Motivational interviewing: An empirical-phenomenological study of the interpersonal process and client experience of a counseling style

TitleMotivational interviewing: An empirical-phenomenological study of the interpersonal process and client experience of a counseling style
Publication TypeThesis
Year of Publication2003
AuthorsZuckoff, A
PublisherUnpublished doctoral dissertation
Place PublishedUS
Publication Languageeng
ISBN Number0419-4217
KeywordsAIDS Prevention, Counseling, counseling style, interpersonal process, interviewing, motivational interviewing, problematic behavior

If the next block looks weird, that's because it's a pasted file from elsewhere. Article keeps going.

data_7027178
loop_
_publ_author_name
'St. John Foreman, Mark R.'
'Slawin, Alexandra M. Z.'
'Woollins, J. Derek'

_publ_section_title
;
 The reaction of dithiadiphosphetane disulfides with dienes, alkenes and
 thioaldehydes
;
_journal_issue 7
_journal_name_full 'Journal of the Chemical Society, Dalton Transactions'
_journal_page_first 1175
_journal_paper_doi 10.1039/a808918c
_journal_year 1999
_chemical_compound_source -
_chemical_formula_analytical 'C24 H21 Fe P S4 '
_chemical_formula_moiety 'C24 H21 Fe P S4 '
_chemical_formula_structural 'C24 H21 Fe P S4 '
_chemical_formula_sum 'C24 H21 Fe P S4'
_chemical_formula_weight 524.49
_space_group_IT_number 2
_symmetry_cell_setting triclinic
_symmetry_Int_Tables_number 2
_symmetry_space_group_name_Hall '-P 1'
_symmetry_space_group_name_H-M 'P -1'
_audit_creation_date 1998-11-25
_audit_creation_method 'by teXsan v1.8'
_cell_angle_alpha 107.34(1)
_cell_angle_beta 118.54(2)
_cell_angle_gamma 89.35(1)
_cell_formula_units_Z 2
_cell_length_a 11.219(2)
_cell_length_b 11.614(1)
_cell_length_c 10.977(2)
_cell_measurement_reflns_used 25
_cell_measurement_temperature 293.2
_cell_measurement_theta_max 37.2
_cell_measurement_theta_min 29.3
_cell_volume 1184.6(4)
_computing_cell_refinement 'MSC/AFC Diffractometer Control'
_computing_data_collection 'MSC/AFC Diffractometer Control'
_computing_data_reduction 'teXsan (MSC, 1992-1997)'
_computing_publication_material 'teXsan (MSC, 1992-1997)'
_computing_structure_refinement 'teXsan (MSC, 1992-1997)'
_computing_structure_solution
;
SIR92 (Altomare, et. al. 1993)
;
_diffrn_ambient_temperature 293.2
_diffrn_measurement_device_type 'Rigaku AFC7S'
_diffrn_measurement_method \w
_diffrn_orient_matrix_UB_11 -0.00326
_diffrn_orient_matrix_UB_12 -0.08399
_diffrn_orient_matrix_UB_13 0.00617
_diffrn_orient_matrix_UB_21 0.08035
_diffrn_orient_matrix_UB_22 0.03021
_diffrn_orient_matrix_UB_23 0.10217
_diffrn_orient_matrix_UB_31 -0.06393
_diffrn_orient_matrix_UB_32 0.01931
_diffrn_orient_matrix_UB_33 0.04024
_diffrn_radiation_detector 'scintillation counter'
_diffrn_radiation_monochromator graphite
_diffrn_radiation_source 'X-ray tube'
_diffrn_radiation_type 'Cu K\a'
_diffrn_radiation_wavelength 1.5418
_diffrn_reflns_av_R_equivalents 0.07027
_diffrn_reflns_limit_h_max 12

Motivational Interviewing (MI) is an explicitly described, increasingly prevalent counseling style that has been shown, by the standards of quantitative outcome research, to be reliably followed by change in problematic behavior. However, a clear and convincing theoretical account as to why MI is effective, and an empirically grounded functional account of how MI exerts its effects, have yet to be articulated. This study undertook a systematic, qualitative investigation of the interpersonal process and client experience of MI. Three subjects, who received a protocol-guided adaptation of MI in a randomized controlled trial of HIV risk reduction among men who have sex with men, provided informed consent to participate. An audiotape recording of their MI session was played for subjects by an interviewer, who employed an empathic-reflective style of inquiry to help them articulate their experience of the session. The combined transcripts of the MI session and research interview were analyzed according to principles consistent with an empirical-phenomenological method, producing narrative structures of the process and content of each session, which were synthesized into a general structure of the MI session. The results of these analyses allowed for identification of essential constituents of "good" motivational interviewing and meaningful deviations from good practice, as well as essential constituents of clients' experience of MI. Establishment of psychological safety was revealed as foundational, articulation of clients' central dilemma was revealed as transformative, and feedback was revealed as supplemental and of ambiguous impact. Clients experienced a sense of healing validation, a broadening of perspectives to include appropriation of that which had been lived but not known, and enhanced self-acceptance associated with a greater sense of potential for change in the central dilemma. These results were elaborated upon and brought into dialogue with the elements of MI praxis as described by its developers, the theoretical frameworks offered by them to account for its effects, and relevant accounts in the empirical-phenomenological literature. The place of human freedom in these accounts and in understanding the nature and value of MI was emphasized, and limitations of the study as well as suggestions for future research were discussed. (PsycINFO Database Record (c) 2010 APA, all rights reserved)

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